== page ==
What we don't want to miss is that 2020 redefined home for a lot of people. Certainly, low interest rates drove demand, there’s no doubt about that but a lot of people needed something different in a home. The needs that they have for their families, for each person individually, whatever the case may be, have changed. With that, they now need to go out and downsize, move up, whatever it is they need to do for their current situations and needs that they have. There is no doubt we’re seeing low inventory in the market because of that.
Going all the way back to 1982, we’re at the lowest point that we’ve tracked active inventory. To put real numbers to this, there are about 320,000 less homes on the market today than there were at this time a year ago. There’s also experts in the industry that agree, homes are being sold as quick as they come to market. The health of the market, it’s going to depend on how quickly homes come into the market.
What are the things that are going to influence people to put their homes on the market?
We talked about how people are going to feel comfortable. The next piece is working from home. There is a very interesting study that came out from NAR’s real estate forecast summit regarding working from home. In 2019, about 6% of the population was working from home, in 2020 that shot up to 21%. In 2021 they are estimating about 18% of people working from home and 2022 settling into about 12%.
The difference between 2019 and 2022 is there is about double the number of people working from home. There are people that this year will get clarity on what that means for them. That may mean in some cases people don't have to go back to an office, other will have a hybrid schedule and some may decide they can deal with a long commute once a week and they maybe don’t have to live where they have lived.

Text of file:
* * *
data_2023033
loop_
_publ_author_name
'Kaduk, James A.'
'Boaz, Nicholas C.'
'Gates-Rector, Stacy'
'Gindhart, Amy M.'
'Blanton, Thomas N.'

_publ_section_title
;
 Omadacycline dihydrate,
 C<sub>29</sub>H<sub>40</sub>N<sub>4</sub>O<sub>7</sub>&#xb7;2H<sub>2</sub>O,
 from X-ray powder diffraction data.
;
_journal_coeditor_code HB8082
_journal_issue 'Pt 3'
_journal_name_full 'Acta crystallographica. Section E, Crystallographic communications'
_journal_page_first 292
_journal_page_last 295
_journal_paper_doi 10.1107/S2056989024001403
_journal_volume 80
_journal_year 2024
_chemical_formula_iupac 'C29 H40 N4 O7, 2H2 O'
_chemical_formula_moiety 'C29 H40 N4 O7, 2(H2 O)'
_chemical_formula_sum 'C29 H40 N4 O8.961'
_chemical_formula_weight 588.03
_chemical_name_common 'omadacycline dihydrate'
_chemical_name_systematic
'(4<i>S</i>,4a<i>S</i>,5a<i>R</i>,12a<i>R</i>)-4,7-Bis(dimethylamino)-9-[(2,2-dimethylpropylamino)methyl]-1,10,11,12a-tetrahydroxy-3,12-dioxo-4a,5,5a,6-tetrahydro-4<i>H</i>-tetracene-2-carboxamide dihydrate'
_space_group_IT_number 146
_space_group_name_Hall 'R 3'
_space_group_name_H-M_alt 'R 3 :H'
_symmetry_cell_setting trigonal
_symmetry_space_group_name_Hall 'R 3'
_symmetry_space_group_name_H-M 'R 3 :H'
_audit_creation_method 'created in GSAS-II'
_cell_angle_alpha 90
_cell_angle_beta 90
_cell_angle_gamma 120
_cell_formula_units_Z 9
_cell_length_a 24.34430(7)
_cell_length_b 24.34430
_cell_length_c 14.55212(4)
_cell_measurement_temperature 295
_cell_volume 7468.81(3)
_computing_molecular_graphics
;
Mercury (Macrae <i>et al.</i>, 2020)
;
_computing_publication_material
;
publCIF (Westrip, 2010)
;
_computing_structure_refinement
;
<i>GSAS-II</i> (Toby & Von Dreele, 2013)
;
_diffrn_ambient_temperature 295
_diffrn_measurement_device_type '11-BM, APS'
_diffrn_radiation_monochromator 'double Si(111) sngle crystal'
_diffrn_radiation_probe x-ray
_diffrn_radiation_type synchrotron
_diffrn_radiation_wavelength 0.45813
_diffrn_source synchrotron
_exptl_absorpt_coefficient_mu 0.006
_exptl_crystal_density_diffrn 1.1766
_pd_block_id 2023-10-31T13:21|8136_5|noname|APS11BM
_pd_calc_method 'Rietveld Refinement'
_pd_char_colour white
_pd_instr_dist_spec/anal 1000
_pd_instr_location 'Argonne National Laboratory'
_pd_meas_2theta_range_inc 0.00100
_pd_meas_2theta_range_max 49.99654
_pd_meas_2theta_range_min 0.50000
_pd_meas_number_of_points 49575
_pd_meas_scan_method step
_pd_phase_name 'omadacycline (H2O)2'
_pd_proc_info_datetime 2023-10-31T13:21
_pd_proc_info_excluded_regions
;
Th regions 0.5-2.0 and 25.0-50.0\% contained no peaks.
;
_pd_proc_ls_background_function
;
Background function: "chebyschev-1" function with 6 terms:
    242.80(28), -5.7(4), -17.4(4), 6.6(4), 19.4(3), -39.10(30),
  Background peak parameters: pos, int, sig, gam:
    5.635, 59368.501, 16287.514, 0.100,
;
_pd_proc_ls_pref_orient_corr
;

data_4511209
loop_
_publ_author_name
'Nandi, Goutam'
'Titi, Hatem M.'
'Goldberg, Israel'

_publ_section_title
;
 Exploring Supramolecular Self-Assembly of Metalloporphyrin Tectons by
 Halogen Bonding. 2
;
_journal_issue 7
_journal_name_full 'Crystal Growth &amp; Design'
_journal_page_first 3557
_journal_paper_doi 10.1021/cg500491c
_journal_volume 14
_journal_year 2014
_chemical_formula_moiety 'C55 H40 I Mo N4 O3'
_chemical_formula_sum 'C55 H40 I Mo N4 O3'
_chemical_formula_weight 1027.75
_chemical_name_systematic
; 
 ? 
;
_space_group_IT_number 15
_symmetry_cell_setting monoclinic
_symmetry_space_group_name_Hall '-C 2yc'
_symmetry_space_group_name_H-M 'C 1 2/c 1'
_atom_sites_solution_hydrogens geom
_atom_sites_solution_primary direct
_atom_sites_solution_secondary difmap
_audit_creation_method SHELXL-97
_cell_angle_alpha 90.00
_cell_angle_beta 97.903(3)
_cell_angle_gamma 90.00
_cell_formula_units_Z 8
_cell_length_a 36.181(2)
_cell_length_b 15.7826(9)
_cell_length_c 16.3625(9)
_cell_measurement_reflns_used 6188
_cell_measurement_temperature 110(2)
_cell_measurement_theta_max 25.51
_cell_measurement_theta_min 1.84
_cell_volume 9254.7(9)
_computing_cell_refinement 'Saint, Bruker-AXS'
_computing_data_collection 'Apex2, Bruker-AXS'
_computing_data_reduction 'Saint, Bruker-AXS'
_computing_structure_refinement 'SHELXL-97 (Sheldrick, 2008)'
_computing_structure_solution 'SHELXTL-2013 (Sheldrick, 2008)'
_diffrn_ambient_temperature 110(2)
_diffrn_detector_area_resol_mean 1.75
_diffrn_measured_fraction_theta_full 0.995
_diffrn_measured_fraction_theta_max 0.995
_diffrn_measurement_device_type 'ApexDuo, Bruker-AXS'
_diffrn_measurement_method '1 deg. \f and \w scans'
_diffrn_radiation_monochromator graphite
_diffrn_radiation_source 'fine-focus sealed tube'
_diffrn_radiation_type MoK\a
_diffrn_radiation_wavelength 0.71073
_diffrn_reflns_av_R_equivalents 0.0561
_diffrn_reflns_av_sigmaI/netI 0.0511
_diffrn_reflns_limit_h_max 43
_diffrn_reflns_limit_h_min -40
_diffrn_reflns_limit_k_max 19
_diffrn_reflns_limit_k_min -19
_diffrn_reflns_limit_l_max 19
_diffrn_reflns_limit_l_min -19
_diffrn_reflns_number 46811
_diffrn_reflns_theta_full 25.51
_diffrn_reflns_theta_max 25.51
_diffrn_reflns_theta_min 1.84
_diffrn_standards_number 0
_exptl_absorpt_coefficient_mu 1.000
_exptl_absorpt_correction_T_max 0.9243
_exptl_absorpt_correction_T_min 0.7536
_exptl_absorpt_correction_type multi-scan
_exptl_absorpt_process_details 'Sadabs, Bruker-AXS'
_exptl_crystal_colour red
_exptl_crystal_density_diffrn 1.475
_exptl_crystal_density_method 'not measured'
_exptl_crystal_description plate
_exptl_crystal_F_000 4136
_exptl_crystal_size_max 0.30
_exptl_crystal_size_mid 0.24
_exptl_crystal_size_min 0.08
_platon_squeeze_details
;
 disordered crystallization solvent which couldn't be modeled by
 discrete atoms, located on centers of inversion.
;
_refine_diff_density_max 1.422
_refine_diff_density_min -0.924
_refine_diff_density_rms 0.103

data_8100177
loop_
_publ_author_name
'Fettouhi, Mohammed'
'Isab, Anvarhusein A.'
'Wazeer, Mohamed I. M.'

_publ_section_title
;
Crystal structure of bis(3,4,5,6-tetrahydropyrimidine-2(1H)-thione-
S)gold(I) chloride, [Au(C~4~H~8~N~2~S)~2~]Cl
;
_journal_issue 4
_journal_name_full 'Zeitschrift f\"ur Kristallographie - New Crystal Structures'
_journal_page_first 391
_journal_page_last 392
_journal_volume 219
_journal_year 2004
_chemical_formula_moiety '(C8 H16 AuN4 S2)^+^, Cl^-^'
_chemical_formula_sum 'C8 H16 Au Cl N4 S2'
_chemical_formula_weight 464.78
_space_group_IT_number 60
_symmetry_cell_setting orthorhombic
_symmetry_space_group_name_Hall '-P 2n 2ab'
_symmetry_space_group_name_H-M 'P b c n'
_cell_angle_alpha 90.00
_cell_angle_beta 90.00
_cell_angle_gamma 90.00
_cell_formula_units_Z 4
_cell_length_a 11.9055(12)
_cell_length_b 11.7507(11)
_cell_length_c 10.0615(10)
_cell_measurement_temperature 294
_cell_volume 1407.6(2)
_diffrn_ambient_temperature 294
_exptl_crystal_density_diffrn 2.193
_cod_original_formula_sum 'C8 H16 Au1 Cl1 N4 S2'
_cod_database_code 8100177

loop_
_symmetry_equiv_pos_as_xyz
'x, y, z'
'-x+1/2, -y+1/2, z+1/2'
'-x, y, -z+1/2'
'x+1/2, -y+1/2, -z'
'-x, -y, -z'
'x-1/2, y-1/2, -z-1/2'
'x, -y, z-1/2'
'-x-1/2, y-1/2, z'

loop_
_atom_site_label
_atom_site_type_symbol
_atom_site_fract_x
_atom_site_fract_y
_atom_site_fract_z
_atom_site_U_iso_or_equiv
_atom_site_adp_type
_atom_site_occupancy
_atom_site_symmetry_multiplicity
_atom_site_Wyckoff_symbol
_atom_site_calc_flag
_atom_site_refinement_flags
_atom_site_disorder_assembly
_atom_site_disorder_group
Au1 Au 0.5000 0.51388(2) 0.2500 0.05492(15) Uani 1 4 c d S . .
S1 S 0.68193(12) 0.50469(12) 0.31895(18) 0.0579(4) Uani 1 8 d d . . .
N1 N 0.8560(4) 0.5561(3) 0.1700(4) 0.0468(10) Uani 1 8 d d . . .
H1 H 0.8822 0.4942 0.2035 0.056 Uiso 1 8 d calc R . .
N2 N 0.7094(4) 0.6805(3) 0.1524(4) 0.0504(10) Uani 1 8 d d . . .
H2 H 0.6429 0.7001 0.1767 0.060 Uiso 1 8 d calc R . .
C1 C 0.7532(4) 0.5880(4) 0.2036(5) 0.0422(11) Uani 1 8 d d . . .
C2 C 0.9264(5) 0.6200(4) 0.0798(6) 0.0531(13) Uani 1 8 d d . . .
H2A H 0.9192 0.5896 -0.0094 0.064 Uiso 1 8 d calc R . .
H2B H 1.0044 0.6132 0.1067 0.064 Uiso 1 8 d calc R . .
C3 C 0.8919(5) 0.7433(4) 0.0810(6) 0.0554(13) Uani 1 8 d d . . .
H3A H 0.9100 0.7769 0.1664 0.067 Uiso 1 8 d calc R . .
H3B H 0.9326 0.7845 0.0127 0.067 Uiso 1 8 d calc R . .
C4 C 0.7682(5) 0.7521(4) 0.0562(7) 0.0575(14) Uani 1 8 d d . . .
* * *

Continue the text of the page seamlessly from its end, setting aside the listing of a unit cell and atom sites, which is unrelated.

The other area that’s going to bring more inventory into the market is building. There will be more new construction coming to the market as the year goes on.
This is coming from the MBA. It’s the most recent information from June 1st to January 21st of this year. This is what’s happening from people that are coming out of forbearance.
First of all, about 2.7 million people in active forbearance right now, those that have come off, this is what’s happened. 51.7% are in that green portion of the pie - meaning they’ve made their monthly payments. They either paid off their loan through a refinance or sold the home, or paid it off and past due payments who are brought current. Many of these people are folks who ultimately may not have needed to take forbearance but did so out of precaution.
33%, one third, are in some form of work out or repayment plan. This is a loan modification, this is a loan deferral. We’re going to tack the missing payments or make up payments on the back end of the loan. We’re going to do a rate and term refi, whatever the case may be. One out of three, a significant portion of folks in this category. The bank’s are actively working with those folks to help them find a plan that works for them.
15.3% right now are still in trouble. These are people that don’t have a loss mitigation plan and now are delinquent. These are ones that have already started a short sale, some sort of distress sale, deed in lieu, all of those things. Those are the ones that could turn into a foreclosure at some point. Those are the ones that are at risk.
We’ve talked a lot about the equity in homes over the last year and we know equity is strong today, giving people options. Options they didn’t have back in the housing crisis which was very, very different. In the housing crash, folks were under water, they literally owed more on the home than it was worth, and they walked.